The 2023 celebration of Asian American Native Hawaiian Pacific Islander (AANHPI) Heritage Month is getting a huge boost at Palo Alto Networks thanks to one of the company’s newest Employee Network Groups (ENGs).
Aloha ‘Aina was launched late last year to create a space for native and indigenous identifying people from Polynesia, Micronesia, Melanesia, and Australasia and their allies. The group also advocates for Native Hawaiians and Pacific Islanders in cybersecurity by providing personal and career development opportunities.
Currently, Native Hawaiians and Pacific Islanders represent the smallest indigenous minority group in the United States and are the smallest represented group in IT, cyber or technology across the United States.
Aloha ‘Aina strives to bolster the nurturing, community-based culture of the islands through inclusive events that include featured speakers from across Pasifika to discuss a variety of cultural and tech topics.
The vision of Aloha ‘Aina is to embody the Hawaiian value of “kuleana” (inclusive responsibility) by creating a culture that includes Native Hawaiians and Pacific Islanders as an integral part of the Palo Alto Networks inclusive recruiting and hiring strategy.
As one step toward that goal, the ENG has collaborated with the Early In Career team at Palo Alto Networks to contribute to a Native Hawaiian and Pacific Islander sourcing and recruiting playbook that will help create an additional pipeline of talent into cybersecurity.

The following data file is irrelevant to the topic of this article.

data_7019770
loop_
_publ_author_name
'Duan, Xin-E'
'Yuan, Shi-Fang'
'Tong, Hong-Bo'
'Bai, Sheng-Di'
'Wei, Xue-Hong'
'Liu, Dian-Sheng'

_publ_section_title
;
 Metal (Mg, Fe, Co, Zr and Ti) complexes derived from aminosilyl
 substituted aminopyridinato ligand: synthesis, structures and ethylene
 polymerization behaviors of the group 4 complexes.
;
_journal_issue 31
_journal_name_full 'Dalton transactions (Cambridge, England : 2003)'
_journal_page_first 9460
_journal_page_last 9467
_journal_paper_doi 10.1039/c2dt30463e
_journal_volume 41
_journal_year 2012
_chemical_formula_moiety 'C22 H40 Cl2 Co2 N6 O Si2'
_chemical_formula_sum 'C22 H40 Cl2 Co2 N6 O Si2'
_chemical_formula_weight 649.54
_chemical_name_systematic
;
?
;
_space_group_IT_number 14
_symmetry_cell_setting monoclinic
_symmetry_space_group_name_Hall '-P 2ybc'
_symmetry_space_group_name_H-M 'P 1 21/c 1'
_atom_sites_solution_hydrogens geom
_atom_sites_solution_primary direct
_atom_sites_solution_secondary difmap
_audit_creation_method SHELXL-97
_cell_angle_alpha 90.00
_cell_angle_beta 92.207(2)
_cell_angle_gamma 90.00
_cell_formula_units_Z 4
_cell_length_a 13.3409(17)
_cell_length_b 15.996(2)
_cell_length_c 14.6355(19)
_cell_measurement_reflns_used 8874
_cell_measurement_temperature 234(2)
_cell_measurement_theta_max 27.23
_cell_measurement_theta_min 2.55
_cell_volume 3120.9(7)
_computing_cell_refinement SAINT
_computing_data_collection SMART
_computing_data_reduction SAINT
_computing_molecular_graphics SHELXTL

In March, Aloha 'Aina also provided a grant to support the third annual Stem Fair organized by PIEFEST, a non-profit dedicated to improving Pacific Islander representation and increasing access to STEM-related careers.
And throughout May this year, Aloha ‘Aina is connecting with other Pacific Islander employee groups at Google, Dolby, and Meta to share experiences about working in technology and explore approaches that will increase access to IT roles for Native Hawaiians and Pacific Islanders.
“If you are in a STEM career and have Pacific Islander roots, I urge you to share your story,” says Wailohia Woolsey, director of Information Security, Public Sector GRC at Palo Alto Networks and among the founders of Aloha ‘Aina. “Our kids need to know there are people that look like them and share their culture in this field!”
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